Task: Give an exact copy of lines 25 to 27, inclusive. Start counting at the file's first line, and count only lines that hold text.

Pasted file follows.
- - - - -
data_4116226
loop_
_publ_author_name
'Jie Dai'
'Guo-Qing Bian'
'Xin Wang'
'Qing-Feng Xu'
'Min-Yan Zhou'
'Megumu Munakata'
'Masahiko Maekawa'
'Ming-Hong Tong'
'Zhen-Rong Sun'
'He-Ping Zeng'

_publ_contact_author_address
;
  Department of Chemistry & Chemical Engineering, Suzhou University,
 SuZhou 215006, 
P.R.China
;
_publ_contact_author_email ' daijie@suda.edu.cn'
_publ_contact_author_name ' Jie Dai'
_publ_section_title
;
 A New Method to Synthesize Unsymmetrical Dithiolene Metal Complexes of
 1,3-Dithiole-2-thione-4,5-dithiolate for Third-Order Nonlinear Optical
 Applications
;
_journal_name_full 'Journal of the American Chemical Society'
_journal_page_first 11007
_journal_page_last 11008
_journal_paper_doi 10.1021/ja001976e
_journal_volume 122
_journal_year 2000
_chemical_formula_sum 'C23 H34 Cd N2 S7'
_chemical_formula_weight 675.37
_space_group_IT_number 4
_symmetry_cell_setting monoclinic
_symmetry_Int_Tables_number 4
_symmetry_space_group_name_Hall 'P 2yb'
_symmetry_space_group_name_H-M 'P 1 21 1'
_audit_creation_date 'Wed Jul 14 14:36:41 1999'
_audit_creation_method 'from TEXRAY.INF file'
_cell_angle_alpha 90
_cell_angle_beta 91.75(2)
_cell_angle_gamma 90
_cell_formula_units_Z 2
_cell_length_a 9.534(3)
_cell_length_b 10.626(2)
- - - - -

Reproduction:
 1,3-Dithiole-2-thione-4,5-dithiolate for Third-Order Nonlinear Optical
 Applications
;